Friday, 13 February 2009

Elizabeth Peyton
September (Ben), 2001
Oil on Panel 30.8 x 23.2 cm

The Royal Academy, London
September 2002

I first came across her work at the "Galleries Show" at the Royal Academy in September 2002 and was very taken with this portrait of a lost soul.

Peyton made her name with paintings of male celebrities, on the one hand rock stars whose flames had burned too bright, and on the other those from royalty and the annals of history. The smallness of the work and the delicacy of the brushwork, despite the apparent speed of its execution, gives the painting an appropriate intimacy that suggests a close friend or lover. Yet the likeness is tinged with sadness and the idealised features of the subject hark back to her idealistic representations of doomed dandies. In this respect all of her portraits carry this melancholic lineage that although contradicted by the lightness of her painterly touch, says as much about her as it does about the subjects.

It is from her own photograph and is one of several studies. Whilst it lacks the blurry "photographic" close-up crop of many of her icon portraits, it still has a photographic signature. It is almost as though it was taken with no thought to composition, a naive "Ben with sunset" snapshot - the off centre figure losing his knee in the process. This "snapshot" impression is further reinforced by the apparent speed of the painting, capturing the fleeting posture as he raises his hand to his shoulder. In an interview with the Hayward Gallery in 2007, she states her preference for working with ‘images that are incidental and anecdotal, rather than formal – they have more information to pick and choose from when it comes to making a composition’[1].

It is the unusual framing of the figure within the portrait that drew me to this image - seated well off centre he is crowded into the bottom right hand corner of the painting. The focus is almost on the lurid sunset on the horizon and our wavering attention is matched by his disinterested air as he gazes off to the right into the unseen distance.

As with all her works it is brightly coloured using a full palette of unmixed colours, the most striking of which is the streak of cadmium red across the horizon. There are two blues, yellows, browns, pinks and greens each isolated and pure. Some small elements are almost Matisse like in their separation. The larger areas have been wiped back to give a range of tones. The flesh almost white, with colour at edges. The lips are very red. The hair is painted with thick confident brown strokes. Thin washes and allowed to run in trousers. I have seen quite a few of her works now and this is typical with thin glazed colours applied individually, giving a very intense saturated surface, the almost smooth ground allowing maximum reflected light.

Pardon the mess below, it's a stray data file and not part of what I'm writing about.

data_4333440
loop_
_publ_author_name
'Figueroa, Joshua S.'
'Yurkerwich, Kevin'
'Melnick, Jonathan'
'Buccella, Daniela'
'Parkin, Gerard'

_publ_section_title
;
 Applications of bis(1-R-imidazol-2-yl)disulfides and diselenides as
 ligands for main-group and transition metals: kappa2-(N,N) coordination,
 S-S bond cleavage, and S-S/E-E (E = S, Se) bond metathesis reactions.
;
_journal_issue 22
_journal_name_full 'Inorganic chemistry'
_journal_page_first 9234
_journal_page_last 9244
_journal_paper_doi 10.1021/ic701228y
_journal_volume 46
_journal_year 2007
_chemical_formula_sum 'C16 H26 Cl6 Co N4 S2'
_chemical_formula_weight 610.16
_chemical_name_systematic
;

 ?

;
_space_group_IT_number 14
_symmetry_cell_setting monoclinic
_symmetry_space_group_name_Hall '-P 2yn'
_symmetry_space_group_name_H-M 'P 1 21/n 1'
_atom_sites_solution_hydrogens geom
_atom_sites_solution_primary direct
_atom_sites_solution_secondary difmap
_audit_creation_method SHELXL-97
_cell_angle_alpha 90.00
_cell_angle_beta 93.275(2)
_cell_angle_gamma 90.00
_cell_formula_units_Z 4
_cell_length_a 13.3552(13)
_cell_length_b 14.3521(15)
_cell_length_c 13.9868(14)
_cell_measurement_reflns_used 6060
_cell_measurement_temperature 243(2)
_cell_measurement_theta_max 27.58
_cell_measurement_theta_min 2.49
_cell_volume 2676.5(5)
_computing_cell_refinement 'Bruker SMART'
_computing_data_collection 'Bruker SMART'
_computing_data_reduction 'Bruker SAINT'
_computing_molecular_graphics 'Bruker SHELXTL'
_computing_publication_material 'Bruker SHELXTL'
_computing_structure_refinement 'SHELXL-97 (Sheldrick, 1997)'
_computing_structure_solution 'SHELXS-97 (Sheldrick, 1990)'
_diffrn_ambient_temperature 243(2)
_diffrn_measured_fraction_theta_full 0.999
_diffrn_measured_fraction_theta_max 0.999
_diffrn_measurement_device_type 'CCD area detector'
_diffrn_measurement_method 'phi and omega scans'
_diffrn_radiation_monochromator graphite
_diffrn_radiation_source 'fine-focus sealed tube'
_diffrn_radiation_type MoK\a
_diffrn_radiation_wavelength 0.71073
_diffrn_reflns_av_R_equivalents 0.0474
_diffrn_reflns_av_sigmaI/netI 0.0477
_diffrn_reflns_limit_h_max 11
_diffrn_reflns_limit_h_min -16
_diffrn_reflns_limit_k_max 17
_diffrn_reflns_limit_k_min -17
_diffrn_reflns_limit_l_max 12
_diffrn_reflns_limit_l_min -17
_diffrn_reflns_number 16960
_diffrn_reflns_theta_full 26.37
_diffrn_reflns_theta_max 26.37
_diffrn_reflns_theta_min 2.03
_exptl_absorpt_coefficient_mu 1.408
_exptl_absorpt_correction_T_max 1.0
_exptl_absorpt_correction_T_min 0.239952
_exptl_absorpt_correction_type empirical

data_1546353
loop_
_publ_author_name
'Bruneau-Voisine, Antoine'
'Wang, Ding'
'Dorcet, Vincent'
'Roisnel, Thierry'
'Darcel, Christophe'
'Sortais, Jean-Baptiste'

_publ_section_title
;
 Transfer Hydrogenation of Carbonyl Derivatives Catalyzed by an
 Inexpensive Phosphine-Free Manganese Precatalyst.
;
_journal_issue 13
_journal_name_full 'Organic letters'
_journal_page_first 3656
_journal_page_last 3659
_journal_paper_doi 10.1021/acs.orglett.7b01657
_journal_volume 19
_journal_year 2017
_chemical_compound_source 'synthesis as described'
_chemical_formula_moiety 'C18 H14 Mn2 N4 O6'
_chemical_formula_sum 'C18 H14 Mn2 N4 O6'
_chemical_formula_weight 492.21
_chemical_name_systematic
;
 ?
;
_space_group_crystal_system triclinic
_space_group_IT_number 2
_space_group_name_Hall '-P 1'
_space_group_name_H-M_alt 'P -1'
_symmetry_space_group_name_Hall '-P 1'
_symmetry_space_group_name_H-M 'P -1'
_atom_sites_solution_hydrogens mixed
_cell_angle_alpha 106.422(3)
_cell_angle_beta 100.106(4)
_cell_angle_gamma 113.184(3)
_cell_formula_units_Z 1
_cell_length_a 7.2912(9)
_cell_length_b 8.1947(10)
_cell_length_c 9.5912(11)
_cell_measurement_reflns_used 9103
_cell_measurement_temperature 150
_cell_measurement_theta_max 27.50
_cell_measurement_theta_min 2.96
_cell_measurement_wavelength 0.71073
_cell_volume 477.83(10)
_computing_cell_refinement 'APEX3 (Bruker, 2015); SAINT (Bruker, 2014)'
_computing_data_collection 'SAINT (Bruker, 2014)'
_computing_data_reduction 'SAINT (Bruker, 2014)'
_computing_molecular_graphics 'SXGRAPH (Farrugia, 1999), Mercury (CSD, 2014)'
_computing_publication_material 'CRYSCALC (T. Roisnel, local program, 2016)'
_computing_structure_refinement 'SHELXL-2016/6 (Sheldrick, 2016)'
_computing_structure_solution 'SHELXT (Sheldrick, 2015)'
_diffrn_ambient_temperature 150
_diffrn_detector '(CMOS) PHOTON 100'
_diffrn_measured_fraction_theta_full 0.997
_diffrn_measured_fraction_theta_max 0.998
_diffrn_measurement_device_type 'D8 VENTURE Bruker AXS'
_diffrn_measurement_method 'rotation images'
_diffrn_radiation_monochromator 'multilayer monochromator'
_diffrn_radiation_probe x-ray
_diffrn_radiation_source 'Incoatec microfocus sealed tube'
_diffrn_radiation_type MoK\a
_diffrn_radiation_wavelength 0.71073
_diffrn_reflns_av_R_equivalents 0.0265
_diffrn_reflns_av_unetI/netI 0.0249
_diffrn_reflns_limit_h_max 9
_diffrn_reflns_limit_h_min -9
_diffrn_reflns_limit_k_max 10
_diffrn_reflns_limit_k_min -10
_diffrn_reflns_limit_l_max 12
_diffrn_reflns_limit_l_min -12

The panels for her paintings are about 2cm deep and are covered with very thick layers of acrylic primer. This has been applied with a scraper of some kind (I used to use a credit card) and the thick paint runs over the edges and the ridges in the surface become an integral element of the artwork. Paint is mainly transparent and the vertical ridges can clearly be seen in the reproduction above.

Names her favourite painters ranging from Velazquez and John Singer Sargeant to Andy Wharhol and David Hockmey. I see Karen Kilimnik and Florine Stettheimer(art deco influenced modernist d1944)

[1]Elizabeth Peyton in conversation with the Hayward Gallery ‘The Painting of Modern Life’ Hayward Publications 2007 p133

©blackdog 2009


  1. There are many precise and analysing informations about the painting- I find the 'pic' interesting and touching and it reminds me of some experiences with young people - the young man looks sad, loneley, sensitive, some female, perhaps lost and abandoned- the sloping, blood-red horizon line and other bloody lines might stress this feeling- the water looks cold (blue) and icy (white), too, the black of hairs and clothing could also give such a feel of sorrow- but I know that many youngsters, not only the Gothic people, love a totally black outlook in order to signalize their protest against the establishment- but here a feel of sorrow and desolation is predominant - the bag shows a styled flower (green/pink)-textile- but is there anybody whom he could present a 'red' rose- the young boy is sitting at the edge of the pic- supposedly with the feel of being an outsider.

  2. Lovely analysis Philine, they do always say with photographs to have the subject look into the frame, not out of it as the look leads the eye away. She specialises in sad effeminate men and tends to emphasise this aspect in her portraits. I think the outsider look adds to this uncertainty and increases the sense of sorrow. The photo above is a bit misleading as the red marks around the neck are actually more of a brown shading, but the blood red horizon definitely increases the tension in the image.

  3. Yes, "effeminate men" - that is the right word- there are some other worksby EP titled "Flower Ben"- the 'depictured' Ben has also his flower- reminding of the flower people/flower power?